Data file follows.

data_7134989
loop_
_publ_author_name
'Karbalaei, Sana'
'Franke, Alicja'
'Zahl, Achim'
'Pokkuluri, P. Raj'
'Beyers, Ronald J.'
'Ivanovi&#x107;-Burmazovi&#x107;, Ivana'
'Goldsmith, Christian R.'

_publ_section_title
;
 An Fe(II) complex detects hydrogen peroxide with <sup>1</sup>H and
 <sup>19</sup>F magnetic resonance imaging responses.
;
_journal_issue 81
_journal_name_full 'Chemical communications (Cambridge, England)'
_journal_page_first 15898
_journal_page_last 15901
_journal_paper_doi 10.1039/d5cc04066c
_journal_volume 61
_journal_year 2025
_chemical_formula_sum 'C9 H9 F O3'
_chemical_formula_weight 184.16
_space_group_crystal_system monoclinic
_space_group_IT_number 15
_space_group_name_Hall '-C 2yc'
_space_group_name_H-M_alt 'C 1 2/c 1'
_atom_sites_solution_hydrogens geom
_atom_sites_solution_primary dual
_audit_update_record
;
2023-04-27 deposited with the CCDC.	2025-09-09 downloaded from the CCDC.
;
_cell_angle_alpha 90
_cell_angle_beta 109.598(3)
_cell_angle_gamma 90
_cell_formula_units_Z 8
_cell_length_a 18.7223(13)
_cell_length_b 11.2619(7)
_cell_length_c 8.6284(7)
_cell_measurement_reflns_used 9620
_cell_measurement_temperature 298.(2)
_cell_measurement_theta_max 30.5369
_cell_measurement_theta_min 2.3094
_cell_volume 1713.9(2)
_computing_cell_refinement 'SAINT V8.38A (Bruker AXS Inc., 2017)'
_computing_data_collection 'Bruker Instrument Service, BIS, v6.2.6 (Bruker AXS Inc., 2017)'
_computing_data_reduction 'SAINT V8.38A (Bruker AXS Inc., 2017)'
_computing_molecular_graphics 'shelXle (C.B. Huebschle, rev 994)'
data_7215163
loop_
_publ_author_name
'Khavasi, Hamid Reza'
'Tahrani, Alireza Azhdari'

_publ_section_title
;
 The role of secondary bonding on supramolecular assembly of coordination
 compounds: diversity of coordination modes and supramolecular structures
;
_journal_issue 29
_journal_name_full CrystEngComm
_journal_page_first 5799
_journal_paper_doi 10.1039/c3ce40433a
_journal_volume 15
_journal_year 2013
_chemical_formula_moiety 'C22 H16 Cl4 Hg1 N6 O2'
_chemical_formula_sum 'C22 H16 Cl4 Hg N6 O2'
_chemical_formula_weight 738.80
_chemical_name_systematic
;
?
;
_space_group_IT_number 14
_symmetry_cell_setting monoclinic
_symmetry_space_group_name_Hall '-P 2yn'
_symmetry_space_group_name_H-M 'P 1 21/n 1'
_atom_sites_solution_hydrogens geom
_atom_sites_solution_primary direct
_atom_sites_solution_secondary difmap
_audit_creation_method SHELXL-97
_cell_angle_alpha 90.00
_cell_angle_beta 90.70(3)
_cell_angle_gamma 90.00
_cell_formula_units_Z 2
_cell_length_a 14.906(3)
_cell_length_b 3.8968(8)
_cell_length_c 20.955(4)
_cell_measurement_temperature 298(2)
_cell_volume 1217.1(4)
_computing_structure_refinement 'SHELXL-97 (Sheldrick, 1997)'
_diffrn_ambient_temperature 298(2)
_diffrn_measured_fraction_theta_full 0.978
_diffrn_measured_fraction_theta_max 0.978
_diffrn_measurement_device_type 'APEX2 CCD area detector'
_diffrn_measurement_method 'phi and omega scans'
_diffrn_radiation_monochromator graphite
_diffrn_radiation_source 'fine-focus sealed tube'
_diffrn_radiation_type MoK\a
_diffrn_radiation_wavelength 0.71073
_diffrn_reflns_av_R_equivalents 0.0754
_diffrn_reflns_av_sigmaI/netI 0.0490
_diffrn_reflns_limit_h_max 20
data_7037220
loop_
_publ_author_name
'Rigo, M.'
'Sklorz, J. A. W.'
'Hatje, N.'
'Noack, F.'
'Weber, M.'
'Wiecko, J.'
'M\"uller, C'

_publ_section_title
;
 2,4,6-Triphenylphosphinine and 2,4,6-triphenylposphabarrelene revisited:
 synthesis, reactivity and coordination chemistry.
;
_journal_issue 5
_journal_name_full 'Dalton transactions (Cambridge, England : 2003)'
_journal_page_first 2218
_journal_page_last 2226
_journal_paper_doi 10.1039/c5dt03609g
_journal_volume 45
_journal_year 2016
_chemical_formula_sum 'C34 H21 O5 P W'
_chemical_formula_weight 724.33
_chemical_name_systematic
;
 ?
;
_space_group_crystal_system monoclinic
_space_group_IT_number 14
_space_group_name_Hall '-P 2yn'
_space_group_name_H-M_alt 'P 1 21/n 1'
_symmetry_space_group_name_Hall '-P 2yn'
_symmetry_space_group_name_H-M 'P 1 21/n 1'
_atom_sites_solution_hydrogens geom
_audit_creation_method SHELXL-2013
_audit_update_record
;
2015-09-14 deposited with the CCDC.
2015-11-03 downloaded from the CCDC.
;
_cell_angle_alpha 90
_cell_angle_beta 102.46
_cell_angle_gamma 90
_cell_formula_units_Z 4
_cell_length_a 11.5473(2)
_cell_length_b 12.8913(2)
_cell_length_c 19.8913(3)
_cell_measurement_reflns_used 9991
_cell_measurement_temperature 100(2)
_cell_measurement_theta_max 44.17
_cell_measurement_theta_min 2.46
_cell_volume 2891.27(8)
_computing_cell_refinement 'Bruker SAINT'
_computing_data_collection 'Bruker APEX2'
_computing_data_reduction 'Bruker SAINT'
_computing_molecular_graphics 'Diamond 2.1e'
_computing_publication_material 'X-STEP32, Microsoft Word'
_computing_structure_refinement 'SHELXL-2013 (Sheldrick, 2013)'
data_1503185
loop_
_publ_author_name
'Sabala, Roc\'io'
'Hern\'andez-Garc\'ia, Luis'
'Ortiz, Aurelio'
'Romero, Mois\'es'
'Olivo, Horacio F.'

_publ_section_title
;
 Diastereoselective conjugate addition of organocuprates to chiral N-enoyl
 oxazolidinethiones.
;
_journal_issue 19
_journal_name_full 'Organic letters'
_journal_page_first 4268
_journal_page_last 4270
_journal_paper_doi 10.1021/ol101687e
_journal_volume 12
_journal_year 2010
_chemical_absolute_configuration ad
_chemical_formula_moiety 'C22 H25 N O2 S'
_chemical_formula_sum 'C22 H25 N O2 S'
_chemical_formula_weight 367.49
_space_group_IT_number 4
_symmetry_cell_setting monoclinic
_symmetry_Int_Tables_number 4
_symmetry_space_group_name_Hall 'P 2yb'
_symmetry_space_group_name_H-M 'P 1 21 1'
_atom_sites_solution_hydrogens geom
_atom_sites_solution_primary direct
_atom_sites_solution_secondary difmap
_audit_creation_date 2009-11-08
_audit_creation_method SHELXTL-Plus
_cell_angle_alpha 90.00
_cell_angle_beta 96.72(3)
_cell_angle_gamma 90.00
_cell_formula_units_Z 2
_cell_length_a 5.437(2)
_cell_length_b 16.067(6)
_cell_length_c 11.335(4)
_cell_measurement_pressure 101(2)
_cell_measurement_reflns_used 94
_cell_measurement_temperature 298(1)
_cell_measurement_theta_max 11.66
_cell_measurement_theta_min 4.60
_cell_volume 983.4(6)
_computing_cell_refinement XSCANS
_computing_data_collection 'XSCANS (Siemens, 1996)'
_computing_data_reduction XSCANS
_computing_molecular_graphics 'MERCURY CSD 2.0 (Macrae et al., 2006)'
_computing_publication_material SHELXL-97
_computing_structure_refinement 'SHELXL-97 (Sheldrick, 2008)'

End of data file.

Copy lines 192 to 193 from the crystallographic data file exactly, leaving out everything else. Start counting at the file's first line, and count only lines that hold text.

_atom_sites_solution_hydrogens geom
_atom_sites_solution_primary direct